According to IATA, international bookings for air travel are back to 80% of 2019 levels this year in the UK, and more than 70% in Germany. These nations were Europe's biggest aviation markets before the COVID-19 pandemic, so their pace of recovery is significant to Europe as a whole.
Outside Europe, international bookings are close to 80% of 2019 levels in the US, but only 30% in Japan and 5% in China.
In capacity terms, in the week of 21-Nov-2022 Europe's seat numbers are at 84.5%, which represents a shortfall of 15.5% against the equivalent week in 2019.
This is a deterioration of 0.4ppts from last week and right at the bottom end of the narrow range of 85% to 86% of 2019 capacity that Europe's recovery has occupied for more than six months.
Europe's intercontinental capacity to most regions is recovering faster than intra-Europe, with the notable exception of Europe-Asia Pacific.
TO READ ON, VISIT: Europe aviation: Asia Pacific still a check on plateaued recovery
Japan Airlines (JAL) is experiencing a strong uptick in international demand, despite the continued constraints in the important Chinese and European markets.
Challenges in those market sectors are limiting capacity gains, although those challenges are being offset by a robust recovery in other parts of JAL’s network.
Although Japan was one of the slowest Asia-Pacific nations to remove its most onerous entry rules, airlines are now gaining the benefits of a broader reopening of international travel. However, those airlines are still being affected by external events and policy decisions occurring outside Japan.
The overall improvement in international demand is increasing JAL’s confidence in its business outlook. The airline is progressing steadily towards financial recovery, and it expects to return to net profitability for the fiscal year ending 31-Mar-2023.
This is, in turn, enabling JAL to start considering the next phases of its fleet renewal efforts.
TO READ ON, VISIT: JAL’s international rebound gains pace despite challenges in key markets
Data from the UK's Civil Aviation Authority (CAA) show the recovery in passenger numbers in the third quarter of 2022 was led by international markets, with a focus on medium haul leisure destinations.
In the crucial 3Q2022, coinciding with the peak northern summer months, Spain was comfortably the biggest market by passenger numbers. The US, in second place, was the only intercontinental market in the top 10 to/from the UK.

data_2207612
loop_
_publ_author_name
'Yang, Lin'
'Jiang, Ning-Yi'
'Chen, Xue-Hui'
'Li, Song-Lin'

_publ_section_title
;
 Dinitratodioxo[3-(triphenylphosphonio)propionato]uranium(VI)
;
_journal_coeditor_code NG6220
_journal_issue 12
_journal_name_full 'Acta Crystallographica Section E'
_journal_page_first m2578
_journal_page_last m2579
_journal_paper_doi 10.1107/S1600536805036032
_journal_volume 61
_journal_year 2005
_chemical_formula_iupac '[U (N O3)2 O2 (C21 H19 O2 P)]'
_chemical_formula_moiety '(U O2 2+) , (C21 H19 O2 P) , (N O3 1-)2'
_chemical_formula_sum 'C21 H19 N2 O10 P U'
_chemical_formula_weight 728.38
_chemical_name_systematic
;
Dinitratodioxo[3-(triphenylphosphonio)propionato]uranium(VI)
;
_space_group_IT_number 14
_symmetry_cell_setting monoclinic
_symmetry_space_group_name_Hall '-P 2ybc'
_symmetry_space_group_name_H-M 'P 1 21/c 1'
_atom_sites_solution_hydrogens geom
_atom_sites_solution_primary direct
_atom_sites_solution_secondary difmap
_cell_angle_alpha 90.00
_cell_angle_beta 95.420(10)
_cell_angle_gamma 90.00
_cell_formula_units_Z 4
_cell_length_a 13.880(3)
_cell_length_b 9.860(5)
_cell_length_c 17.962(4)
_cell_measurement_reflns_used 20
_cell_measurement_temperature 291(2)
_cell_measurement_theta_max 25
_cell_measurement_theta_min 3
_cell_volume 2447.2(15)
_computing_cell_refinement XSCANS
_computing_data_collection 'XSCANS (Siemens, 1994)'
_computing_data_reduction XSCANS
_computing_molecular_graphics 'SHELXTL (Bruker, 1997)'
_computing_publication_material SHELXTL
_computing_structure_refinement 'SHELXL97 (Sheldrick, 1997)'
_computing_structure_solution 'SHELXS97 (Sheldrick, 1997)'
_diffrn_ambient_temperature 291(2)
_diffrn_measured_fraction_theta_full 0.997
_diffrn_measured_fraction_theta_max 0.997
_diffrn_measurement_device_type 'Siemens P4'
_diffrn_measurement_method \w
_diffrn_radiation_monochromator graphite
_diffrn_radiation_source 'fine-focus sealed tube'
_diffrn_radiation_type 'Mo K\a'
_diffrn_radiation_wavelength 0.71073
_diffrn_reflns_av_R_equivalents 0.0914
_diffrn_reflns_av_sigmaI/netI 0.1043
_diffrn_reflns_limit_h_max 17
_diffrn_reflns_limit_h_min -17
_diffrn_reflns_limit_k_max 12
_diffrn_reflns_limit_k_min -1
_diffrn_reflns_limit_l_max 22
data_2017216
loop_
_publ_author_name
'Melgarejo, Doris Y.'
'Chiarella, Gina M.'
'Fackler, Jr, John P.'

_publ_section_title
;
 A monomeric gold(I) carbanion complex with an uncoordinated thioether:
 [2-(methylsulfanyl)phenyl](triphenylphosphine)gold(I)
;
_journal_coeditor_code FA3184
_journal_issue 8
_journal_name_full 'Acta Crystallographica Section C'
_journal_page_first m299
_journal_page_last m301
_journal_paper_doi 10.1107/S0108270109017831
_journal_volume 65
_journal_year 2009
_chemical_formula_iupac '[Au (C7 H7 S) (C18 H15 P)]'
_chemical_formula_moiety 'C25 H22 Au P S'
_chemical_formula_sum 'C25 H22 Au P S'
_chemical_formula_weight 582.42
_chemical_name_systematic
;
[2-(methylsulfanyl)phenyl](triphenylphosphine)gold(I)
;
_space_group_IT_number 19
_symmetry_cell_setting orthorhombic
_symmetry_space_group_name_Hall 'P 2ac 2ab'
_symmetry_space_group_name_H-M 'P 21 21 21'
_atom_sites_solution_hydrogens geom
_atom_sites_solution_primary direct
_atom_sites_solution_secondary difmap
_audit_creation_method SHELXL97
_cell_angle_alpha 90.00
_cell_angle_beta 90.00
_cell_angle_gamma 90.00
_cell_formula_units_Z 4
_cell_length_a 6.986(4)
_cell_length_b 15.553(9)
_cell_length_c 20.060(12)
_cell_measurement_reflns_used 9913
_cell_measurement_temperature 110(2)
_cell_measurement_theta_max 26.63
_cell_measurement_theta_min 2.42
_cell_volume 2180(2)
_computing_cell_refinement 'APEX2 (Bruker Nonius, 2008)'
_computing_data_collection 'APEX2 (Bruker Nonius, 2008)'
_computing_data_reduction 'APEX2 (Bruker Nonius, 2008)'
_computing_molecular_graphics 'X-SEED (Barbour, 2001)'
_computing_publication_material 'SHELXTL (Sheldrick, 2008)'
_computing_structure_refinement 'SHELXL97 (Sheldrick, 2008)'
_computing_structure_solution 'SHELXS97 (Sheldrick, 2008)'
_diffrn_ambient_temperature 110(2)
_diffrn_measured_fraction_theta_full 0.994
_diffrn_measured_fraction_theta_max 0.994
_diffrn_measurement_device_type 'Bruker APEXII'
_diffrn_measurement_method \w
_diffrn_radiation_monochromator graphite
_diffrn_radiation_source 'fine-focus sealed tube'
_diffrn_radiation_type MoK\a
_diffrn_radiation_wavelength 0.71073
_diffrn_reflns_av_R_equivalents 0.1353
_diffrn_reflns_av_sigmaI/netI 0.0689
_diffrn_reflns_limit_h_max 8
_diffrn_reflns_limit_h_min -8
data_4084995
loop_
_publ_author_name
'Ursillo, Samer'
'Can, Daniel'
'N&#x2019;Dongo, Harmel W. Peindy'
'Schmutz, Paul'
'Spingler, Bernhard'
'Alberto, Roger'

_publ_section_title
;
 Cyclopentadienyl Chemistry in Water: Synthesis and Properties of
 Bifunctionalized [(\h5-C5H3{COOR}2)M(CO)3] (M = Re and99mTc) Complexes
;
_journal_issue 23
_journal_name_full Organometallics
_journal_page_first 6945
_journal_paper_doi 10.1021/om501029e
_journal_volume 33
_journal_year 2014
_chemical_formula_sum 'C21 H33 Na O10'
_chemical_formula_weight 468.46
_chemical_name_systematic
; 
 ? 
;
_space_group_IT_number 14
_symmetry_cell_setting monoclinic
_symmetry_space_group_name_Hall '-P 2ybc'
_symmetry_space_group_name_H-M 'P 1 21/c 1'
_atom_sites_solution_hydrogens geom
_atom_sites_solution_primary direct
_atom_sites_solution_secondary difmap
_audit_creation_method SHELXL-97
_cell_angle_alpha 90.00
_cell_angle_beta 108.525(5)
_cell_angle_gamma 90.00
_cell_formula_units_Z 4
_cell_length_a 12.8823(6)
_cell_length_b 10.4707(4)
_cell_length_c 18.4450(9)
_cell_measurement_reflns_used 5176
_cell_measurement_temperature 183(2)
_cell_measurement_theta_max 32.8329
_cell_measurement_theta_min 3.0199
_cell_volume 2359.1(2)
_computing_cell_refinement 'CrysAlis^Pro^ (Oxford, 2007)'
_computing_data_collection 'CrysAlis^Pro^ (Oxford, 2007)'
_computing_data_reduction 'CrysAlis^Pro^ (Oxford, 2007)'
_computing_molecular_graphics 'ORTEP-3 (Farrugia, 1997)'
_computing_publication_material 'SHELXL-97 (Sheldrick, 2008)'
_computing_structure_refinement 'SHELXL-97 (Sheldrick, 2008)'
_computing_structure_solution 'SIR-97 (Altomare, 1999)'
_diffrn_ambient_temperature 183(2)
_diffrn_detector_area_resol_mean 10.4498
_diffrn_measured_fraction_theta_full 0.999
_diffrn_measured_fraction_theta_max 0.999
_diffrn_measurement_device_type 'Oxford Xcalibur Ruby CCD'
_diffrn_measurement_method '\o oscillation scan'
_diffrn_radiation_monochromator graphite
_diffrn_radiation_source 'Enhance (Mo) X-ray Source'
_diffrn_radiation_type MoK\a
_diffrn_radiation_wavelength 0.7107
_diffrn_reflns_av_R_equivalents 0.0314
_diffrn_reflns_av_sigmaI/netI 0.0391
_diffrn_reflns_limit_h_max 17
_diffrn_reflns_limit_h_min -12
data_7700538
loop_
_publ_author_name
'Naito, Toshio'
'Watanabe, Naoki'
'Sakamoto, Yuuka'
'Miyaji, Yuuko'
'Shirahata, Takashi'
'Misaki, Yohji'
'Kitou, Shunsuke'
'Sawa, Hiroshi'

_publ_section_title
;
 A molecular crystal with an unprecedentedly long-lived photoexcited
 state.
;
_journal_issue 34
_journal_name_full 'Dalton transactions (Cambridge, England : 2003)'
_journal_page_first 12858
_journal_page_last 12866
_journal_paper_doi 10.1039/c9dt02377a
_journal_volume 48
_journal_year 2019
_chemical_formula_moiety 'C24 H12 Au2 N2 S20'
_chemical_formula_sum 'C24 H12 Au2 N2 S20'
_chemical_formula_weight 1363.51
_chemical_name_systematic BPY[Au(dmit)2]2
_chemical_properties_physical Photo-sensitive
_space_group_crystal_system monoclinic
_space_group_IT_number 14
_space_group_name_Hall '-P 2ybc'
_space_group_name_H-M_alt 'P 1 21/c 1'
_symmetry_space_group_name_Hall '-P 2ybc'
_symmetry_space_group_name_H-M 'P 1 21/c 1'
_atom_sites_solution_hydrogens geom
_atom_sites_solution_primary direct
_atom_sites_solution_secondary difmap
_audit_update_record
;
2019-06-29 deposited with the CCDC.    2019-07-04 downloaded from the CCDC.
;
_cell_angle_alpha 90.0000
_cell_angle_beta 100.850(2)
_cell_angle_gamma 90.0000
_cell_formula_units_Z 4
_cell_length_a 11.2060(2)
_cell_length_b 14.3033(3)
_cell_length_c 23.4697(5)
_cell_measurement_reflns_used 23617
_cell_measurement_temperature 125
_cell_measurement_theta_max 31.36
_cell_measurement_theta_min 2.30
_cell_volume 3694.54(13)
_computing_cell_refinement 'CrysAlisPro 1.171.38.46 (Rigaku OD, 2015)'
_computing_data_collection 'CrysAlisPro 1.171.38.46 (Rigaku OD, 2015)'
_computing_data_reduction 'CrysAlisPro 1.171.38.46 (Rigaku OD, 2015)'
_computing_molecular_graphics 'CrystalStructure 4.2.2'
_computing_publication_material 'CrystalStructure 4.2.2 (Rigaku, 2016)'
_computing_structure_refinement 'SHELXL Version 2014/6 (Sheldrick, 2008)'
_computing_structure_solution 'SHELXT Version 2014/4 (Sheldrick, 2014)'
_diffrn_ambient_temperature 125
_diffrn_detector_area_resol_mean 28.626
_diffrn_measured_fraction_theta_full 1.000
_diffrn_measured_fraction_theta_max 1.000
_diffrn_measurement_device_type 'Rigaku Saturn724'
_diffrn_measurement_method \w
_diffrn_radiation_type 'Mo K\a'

Comparison with 3Q2019 passenger numbers shows the same 10 countries made up the top 10 in 3Q2022.
However, traffic to Greece and Turkey exceeded their numbers of the equivalent period of 2019 and so these two markets rose up the ranking. France and Germany fell the most in the ranking.
Overall, UK international passenger numbers recovered to 82% of 3Q2019 traffic in 3Q2022 – still a little short of the 85% level reached by seat capacity.
It has been a long and sometimes tortuous road for the Brazilian authorities to privatise Brazil's main airports by way of concession; a process that is now drawing to a conclusion.
Some of the early deals in particular were signed off under agreements that anticipated far greater traffic growth, prompted to a degree by the Soccer World Cup and the Olympic Games, both of which took place in Brazil during the main concession period.
But the impact of successive economic downturns in Brazil, followed by the COVID-19 pandemic, took its toll on the forecasts.
Hence the regulator there, ANAC, has approved the rebalancing of four concessions, effectively giving the concessionaires a refund.
But in one case an operator has been penalised, mainly for its failure to build a second runway, although it could be argued that there are extenuating circumstances.
TO READ ON, VISIT: Brazil concession rebalancing – four airports gain, one loses
Saudi Arabia is often overlooked as the regional powerhouse it aspires to be in Middle East aviation.
But with the opening of two terminals at Riyadh’s King Khalid International Airport, that facility has ambitions to be a ‘global hub’.
Currently it lags airports like Dubai International in some respects.
But the loosening of tourist restrictions in the country will go some way to improving traffic flow both to and from it, and through it.
TO READ ON, VISIT: Saudi Arabia: Riyadh Airport opens terminals 3 and 4; talks of city and airport becoming global hub
A previous CAPA report on Hamilton Airport in Ontario province in Canada earlier in 2022 pointed out the advantages to airports of having independent economic impact surveys undertaken to substantiate their benefit to the community...if there is a genuine story to tell, of course.
In the case of Ontario International Airport in southern California there is such a story.
Since ownership changed from Los Angeles World Airports to a consortium of local municipalities six years ago it has become one of North America's leading cargo airports, and its roster of passenger airlines includes many top US carriers, with a network that covers most of the major population areas.
Importantly, it is helping support a heavily populated industrial catchment area where median earnings are below the national level, but nevertheless one growing while neighbouring Los Angeles contracts.
There is further room for improvement, by expanding international services, for example, while it must also prepare itself for the next challenge – which is likely to be another recession.